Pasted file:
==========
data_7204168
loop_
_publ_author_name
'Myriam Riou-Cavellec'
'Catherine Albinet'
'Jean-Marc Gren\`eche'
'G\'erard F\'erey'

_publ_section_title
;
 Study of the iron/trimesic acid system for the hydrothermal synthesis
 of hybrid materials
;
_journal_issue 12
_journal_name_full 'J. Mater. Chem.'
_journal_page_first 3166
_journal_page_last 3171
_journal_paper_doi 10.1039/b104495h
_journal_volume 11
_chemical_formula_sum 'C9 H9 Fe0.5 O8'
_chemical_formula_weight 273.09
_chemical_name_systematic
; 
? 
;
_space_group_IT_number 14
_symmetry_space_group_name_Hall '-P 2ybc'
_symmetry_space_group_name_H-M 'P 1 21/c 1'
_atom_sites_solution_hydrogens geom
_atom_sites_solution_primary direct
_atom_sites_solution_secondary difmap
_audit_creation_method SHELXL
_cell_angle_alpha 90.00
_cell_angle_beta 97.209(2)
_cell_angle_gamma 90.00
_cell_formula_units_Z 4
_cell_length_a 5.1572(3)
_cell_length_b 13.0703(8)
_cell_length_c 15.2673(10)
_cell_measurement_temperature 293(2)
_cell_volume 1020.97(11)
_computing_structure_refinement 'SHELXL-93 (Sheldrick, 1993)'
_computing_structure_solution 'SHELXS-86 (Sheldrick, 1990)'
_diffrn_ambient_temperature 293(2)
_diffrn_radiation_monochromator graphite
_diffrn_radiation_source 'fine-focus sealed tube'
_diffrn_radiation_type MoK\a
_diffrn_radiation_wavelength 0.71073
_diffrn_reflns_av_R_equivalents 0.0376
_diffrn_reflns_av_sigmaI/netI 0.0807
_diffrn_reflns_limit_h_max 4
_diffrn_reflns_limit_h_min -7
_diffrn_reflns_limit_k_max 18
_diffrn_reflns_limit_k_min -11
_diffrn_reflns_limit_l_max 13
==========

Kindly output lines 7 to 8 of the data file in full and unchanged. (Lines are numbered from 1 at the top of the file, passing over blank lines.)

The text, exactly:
'G\'erard F\'erey'

_publ_section_title